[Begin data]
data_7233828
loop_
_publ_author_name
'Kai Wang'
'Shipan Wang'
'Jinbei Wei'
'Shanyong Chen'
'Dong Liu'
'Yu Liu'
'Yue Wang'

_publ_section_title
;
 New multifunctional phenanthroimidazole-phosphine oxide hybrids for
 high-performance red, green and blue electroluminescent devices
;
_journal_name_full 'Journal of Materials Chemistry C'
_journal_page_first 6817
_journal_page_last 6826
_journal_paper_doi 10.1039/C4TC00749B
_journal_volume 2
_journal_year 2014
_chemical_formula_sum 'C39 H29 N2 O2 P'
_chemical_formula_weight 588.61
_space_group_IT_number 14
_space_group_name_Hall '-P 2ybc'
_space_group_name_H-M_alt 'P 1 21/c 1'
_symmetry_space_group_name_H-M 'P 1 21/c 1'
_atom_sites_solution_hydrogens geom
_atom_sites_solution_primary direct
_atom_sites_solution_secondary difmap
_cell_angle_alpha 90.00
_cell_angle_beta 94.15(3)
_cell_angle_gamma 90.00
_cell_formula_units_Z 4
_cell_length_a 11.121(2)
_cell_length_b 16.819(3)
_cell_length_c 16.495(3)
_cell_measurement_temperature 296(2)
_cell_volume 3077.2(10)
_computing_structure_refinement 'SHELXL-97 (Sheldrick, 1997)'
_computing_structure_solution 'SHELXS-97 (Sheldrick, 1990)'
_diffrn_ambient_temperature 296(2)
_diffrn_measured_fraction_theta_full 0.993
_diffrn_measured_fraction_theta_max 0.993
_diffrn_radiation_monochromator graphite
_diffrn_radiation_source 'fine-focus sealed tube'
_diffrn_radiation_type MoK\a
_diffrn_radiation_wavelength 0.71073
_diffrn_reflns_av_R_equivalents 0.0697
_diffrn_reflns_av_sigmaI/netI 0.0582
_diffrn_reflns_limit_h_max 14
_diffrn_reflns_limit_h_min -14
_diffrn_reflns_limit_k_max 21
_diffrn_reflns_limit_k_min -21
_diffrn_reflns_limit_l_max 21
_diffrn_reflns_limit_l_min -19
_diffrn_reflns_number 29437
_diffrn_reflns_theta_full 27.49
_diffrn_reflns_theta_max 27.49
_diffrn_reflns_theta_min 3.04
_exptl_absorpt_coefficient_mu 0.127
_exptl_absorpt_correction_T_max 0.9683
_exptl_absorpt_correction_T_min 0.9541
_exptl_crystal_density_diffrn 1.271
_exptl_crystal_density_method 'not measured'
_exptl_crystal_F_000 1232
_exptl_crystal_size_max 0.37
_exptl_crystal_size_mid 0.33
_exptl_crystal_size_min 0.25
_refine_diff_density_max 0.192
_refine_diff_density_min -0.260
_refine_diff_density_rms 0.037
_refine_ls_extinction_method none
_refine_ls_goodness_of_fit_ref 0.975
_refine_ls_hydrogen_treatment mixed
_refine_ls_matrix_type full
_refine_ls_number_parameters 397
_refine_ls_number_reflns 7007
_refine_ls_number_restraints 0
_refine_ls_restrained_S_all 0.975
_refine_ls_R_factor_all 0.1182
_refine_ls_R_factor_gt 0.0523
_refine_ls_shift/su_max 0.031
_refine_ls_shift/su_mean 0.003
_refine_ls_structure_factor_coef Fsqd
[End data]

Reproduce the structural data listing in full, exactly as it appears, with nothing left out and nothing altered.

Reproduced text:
data_7233828
loop_
_publ_author_name
'Kai Wang'
'Shipan Wang'
'Jinbei Wei'
'Shanyong Chen'
'Dong Liu'
'Yu Liu'
'Yue Wang'

_publ_section_title
;
 New multifunctional phenanthroimidazole-phosphine oxide hybrids for
 high-performance red, green and blue electroluminescent devices
;
_journal_name_full 'Journal of Materials Chemistry C'
_journal_page_first 6817
_journal_page_last 6826
_journal_paper_doi 10.1039/C4TC00749B
_journal_volume 2
_journal_year 2014
_chemical_formula_sum 'C39 H29 N2 O2 P'
_chemical_formula_weight 588.61
_space_group_IT_number 14
_space_group_name_Hall '-P 2ybc'
_space_group_name_H-M_alt 'P 1 21/c 1'
_symmetry_space_group_name_H-M 'P 1 21/c 1'
_atom_sites_solution_hydrogens geom
_atom_sites_solution_primary direct
_atom_sites_solution_secondary difmap
_cell_angle_alpha 90.00
_cell_angle_beta 94.15(3)
_cell_angle_gamma 90.00
_cell_formula_units_Z 4
_cell_length_a 11.121(2)
_cell_length_b 16.819(3)
_cell_length_c 16.495(3)
_cell_measurement_temperature 296(2)
_cell_volume 3077.2(10)
_computing_structure_refinement 'SHELXL-97 (Sheldrick, 1997)'
_computing_structure_solution 'SHELXS-97 (Sheldrick, 1990)'
_diffrn_ambient_temperature 296(2)
_diffrn_measured_fraction_theta_full 0.993
_diffrn_measured_fraction_theta_max 0.993
_diffrn_radiation_monochromator graphite
_diffrn_radiation_source 'fine-focus sealed tube'
_diffrn_radiation_type MoK\a
_diffrn_radiation_wavelength 0.71073
_diffrn_reflns_av_R_equivalents 0.0697
_diffrn_reflns_av_sigmaI/netI 0.0582
_diffrn_reflns_limit_h_max 14
_diffrn_reflns_limit_h_min -14
_diffrn_reflns_limit_k_max 21
_diffrn_reflns_limit_k_min -21
_diffrn_reflns_limit_l_max 21
_diffrn_reflns_limit_l_min -19
_diffrn_reflns_number 29437
_diffrn_reflns_theta_full 27.49
_diffrn_reflns_theta_max 27.49
_diffrn_reflns_theta_min 3.04
_exptl_absorpt_coefficient_mu 0.127
_exptl_absorpt_correction_T_max 0.9683
_exptl_absorpt_correction_T_min 0.9541
_exptl_crystal_density_diffrn 1.271
_exptl_crystal_density_method 'not measured'
_exptl_crystal_F_000 1232
_exptl_crystal_size_max 0.37
_exptl_crystal_size_mid 0.33
_exptl_crystal_size_min 0.25
_refine_diff_density_max 0.192
_refine_diff_density_min -0.260
_refine_diff_density_rms 0.037
_refine_ls_extinction_method none
_refine_ls_goodness_of_fit_ref 0.975
_refine_ls_hydrogen_treatment mixed
_refine_ls_matrix_type full
_refine_ls_number_parameters 397
_refine_ls_number_reflns 7007
_refine_ls_number_restraints 0
_refine_ls_restrained_S_all 0.975
_refine_ls_R_factor_all 0.1182
_refine_ls_R_factor_gt 0.0523
_refine_ls_shift/su_max 0.031
_refine_ls_shift/su_mean 0.003
_refine_ls_structure_factor_coef Fsqd